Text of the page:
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Cancer cells continue to challenge scientists and oncologists due to the phenomenon of resistance. Moreover, recurrence, as seen in many treated patients, shows that currently-used anti-cancer drugs are unable to prevent the development of new cancer cells harboring new mutations. The purpose of this paper is to try to answer some of the questions regarding why cancer arises and why evolution would naturally lead to the development of cancer. Providing answers to these questions may shed new light on cancer development and potential causes of cancer. This work demonstrates that (1) cancer hallmarks are a series of events that can be organized in three consecutive stages; (2) cancer may develop when cells seek immortality; (3) heterogeneity in tumors may be explained by cancer cells not following universal laws for division; (4) evolution may not have selected for cancer; (5) currently-used anti-cancer drugs, with telomerase and poly adenosine diphosphate ribose polymerase inhibition given as examples, show that we may not be on the right track, as these drugs are probably targeting molecular symptoms of tumors but not their cause; and (6) after an attempt to define the cause of cancer, the potentials of immunotherapy are discussed. Future anti-cancer drugs should be able to shrink the original tumor(s) and most importantly prevent the rise of new cancer cells in treated patients. In order to achieve this goal, new drugs must target the cause of cancer. Therefore, future research must focus on identifying potential causes of cancer common to all types of cancers. Finally, while immunotherapy holds great prospects for future cancer cure and prevention, global action is needed to reduce harmful substances known to contribute to the development of cancer in the environment.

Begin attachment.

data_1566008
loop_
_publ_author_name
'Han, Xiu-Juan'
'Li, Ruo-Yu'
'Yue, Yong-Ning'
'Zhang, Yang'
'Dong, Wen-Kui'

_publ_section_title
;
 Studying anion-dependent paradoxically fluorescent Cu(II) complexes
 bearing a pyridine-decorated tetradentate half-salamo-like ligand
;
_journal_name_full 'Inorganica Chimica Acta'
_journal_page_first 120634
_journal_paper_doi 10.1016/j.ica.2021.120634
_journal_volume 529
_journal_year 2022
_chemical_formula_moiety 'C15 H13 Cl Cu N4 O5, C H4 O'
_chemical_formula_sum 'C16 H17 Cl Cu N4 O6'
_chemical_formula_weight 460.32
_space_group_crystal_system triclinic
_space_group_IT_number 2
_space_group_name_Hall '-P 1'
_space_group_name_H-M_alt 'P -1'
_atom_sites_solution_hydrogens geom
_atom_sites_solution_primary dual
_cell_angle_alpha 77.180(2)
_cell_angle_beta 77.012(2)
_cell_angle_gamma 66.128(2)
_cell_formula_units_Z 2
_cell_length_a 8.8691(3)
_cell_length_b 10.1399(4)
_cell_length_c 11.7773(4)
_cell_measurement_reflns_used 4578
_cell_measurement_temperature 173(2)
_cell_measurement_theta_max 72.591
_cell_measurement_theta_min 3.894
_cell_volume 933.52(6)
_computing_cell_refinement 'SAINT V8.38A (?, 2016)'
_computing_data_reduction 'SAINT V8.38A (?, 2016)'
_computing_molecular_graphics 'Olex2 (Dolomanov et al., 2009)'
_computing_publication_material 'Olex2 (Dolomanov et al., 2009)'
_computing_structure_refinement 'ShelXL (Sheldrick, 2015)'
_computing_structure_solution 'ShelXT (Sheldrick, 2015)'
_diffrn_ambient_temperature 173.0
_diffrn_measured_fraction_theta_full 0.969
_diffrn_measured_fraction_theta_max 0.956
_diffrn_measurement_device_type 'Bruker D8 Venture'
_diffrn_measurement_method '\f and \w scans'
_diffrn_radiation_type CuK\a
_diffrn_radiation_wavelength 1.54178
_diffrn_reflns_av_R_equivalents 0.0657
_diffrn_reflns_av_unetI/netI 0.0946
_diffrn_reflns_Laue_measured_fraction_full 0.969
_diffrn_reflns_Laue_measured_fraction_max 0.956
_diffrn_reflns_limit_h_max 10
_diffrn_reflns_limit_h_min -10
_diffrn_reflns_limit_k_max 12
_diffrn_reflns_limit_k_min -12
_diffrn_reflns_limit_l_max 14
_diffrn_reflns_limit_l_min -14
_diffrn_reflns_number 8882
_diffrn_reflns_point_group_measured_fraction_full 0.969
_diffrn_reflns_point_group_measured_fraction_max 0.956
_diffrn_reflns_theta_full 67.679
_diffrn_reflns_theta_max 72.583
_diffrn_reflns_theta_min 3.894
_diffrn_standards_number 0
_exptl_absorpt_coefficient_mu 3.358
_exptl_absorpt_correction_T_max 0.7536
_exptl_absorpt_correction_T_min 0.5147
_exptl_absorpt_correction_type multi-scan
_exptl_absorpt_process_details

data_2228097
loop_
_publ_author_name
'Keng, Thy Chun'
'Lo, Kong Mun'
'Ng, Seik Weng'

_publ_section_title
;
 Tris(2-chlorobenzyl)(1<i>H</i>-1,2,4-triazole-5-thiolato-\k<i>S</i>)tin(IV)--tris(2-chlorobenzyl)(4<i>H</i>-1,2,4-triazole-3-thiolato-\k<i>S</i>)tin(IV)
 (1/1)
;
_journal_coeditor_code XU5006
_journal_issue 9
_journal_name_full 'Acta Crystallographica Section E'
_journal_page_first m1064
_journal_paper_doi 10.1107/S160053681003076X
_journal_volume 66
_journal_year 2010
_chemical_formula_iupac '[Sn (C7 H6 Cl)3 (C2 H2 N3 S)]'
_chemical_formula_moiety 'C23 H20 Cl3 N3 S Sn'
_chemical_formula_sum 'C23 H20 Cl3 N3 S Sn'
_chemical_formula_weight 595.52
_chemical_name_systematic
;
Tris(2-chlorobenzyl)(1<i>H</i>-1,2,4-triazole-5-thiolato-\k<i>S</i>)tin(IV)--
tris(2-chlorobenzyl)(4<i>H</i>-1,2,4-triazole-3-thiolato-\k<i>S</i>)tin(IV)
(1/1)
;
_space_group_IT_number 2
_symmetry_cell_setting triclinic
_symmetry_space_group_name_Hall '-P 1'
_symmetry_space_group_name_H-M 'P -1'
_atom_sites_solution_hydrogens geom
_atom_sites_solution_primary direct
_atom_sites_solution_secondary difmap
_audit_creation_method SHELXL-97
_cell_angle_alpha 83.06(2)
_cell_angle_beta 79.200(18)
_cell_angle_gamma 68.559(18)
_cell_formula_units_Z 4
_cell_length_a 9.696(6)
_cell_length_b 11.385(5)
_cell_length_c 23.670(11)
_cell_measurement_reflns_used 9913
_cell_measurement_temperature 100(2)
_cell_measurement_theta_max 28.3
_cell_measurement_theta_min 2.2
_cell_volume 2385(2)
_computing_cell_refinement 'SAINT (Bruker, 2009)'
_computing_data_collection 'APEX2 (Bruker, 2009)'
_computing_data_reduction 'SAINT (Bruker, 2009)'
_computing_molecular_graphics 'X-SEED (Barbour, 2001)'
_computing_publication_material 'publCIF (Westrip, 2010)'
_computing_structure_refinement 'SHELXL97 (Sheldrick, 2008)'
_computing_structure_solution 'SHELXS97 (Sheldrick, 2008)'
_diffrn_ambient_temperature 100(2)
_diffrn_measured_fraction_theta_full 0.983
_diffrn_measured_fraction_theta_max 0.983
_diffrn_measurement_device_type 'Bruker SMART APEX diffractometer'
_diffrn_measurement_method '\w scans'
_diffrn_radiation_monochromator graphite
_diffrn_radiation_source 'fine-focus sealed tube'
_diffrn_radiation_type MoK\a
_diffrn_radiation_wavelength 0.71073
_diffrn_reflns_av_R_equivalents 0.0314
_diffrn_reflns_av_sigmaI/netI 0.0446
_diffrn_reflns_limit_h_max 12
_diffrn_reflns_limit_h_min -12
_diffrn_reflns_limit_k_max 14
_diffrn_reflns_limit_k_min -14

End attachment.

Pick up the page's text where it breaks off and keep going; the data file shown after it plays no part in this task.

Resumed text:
Oncology and Therapy – Springer Journals
Published: Jan 20, 2016
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